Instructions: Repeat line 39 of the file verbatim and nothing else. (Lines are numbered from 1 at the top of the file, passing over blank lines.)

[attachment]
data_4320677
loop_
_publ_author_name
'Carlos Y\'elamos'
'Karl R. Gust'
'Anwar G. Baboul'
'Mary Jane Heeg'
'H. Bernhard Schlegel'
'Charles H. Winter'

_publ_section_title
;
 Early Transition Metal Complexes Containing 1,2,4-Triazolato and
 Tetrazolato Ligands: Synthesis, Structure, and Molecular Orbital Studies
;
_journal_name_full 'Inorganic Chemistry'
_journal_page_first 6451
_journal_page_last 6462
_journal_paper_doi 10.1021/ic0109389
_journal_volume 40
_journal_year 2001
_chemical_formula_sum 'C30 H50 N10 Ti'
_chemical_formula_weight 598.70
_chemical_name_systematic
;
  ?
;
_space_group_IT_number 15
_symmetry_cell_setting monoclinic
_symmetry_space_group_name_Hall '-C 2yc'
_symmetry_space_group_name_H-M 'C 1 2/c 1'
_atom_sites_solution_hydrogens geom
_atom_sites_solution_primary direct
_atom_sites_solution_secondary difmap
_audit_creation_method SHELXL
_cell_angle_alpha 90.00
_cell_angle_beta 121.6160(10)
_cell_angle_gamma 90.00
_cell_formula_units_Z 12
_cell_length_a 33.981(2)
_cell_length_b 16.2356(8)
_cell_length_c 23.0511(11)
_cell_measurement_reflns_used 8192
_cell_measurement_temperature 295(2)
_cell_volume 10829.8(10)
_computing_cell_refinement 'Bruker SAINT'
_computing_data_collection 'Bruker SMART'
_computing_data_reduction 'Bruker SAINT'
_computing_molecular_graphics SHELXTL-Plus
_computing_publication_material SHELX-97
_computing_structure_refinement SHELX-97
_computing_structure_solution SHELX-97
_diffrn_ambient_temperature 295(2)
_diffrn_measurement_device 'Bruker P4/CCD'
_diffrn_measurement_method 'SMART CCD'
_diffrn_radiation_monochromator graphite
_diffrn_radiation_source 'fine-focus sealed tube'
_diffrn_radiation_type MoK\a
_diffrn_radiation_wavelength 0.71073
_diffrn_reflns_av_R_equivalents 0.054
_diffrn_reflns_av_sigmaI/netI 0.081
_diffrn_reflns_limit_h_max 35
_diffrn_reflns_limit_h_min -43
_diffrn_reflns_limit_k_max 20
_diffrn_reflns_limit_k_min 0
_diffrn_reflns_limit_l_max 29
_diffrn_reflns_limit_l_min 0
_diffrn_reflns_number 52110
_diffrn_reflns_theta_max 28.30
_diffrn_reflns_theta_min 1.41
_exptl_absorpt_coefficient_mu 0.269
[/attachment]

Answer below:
_cell_length_a 33.981(2)